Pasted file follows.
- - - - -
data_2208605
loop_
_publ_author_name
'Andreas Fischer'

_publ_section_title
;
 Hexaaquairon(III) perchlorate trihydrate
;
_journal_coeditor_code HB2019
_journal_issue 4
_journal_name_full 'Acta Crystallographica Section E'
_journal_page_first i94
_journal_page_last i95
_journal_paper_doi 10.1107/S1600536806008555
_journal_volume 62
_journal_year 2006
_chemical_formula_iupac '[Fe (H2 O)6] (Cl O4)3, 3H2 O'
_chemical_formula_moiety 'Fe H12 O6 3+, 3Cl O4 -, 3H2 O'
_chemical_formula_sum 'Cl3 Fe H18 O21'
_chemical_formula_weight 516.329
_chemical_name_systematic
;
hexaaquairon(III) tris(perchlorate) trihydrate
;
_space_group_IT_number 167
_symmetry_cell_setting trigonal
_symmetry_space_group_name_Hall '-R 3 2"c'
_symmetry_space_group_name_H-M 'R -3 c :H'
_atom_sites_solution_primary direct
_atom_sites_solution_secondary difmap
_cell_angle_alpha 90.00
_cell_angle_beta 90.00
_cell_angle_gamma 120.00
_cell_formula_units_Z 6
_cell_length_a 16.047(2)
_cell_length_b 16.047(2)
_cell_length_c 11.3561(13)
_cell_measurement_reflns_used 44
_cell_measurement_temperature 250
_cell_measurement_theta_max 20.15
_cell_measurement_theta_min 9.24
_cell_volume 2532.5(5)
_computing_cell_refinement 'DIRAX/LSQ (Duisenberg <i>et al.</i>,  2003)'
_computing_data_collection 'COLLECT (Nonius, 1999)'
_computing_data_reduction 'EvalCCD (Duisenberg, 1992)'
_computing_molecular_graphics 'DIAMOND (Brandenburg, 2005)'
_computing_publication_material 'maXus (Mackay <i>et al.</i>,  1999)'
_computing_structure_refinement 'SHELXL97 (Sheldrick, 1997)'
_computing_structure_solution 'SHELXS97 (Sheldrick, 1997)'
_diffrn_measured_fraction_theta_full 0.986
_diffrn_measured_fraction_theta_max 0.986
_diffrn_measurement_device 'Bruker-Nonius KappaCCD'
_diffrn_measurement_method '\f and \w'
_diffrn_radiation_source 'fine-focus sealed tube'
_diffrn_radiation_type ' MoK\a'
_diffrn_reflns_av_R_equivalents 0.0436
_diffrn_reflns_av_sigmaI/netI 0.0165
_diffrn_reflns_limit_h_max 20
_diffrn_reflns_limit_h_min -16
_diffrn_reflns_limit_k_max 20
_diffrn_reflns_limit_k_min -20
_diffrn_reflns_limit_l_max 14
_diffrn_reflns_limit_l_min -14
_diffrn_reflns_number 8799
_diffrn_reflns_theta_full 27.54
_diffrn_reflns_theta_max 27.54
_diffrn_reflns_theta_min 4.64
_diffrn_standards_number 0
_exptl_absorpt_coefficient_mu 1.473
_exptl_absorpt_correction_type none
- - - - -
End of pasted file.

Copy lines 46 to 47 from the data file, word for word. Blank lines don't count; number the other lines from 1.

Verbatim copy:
_computing_molecular_graphics 'DIAMOND (Brandenburg, 2005)'
_computing_publication_material 'maXus (Mackay <i>et al.</i>,  1999)'